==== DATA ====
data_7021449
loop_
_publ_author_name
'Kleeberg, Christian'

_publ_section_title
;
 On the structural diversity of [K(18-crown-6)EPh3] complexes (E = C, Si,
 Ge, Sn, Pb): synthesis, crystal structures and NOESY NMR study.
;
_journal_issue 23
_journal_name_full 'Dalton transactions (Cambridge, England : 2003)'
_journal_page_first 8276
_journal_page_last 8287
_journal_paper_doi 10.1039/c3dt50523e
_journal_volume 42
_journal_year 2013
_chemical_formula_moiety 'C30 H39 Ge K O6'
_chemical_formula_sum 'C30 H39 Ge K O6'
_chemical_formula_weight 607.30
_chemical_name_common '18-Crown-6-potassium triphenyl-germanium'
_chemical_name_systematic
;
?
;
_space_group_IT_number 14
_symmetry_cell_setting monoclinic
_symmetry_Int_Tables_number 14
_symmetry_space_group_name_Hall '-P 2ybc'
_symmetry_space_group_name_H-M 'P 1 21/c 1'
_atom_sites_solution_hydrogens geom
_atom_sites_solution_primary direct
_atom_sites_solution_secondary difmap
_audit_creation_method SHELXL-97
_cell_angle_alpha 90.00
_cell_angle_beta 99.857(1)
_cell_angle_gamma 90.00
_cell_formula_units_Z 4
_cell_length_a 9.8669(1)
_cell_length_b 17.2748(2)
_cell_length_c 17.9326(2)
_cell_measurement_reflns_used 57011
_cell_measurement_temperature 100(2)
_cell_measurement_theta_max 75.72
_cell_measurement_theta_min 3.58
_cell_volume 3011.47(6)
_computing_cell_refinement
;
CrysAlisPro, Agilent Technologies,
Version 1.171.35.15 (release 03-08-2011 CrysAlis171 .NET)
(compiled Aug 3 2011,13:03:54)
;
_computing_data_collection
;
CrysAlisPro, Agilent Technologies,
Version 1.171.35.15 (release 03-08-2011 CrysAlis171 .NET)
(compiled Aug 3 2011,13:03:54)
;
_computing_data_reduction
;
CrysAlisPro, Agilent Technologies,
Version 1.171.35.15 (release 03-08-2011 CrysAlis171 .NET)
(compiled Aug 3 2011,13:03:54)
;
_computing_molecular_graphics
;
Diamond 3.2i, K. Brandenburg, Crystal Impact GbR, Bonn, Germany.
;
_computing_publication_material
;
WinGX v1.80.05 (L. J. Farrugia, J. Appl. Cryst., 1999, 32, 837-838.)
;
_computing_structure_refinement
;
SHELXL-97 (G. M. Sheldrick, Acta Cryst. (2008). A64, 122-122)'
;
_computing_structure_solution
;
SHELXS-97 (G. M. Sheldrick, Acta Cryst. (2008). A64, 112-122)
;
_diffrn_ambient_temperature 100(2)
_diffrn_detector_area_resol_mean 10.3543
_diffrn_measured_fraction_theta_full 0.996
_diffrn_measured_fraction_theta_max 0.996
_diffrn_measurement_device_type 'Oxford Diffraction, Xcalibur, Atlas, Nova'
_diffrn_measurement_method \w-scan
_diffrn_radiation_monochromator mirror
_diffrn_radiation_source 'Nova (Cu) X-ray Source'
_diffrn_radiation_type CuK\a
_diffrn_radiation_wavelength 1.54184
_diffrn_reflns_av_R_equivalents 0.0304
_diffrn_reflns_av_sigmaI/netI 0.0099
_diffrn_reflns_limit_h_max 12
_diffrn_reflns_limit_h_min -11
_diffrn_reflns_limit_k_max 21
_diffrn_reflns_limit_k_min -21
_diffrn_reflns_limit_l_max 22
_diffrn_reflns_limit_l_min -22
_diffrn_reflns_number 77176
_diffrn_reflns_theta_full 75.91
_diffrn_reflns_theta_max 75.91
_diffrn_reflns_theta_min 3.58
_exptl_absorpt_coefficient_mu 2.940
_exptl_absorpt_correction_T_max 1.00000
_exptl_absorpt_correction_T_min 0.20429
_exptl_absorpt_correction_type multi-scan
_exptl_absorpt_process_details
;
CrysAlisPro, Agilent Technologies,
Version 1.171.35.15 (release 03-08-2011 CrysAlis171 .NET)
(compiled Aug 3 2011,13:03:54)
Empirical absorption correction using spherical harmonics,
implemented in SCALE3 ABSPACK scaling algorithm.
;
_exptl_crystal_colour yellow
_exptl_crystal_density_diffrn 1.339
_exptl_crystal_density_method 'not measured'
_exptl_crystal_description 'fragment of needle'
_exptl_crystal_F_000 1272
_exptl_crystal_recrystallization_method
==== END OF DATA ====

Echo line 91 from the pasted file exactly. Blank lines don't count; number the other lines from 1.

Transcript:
_diffrn_reflns_av_sigmaI/netI 0.0099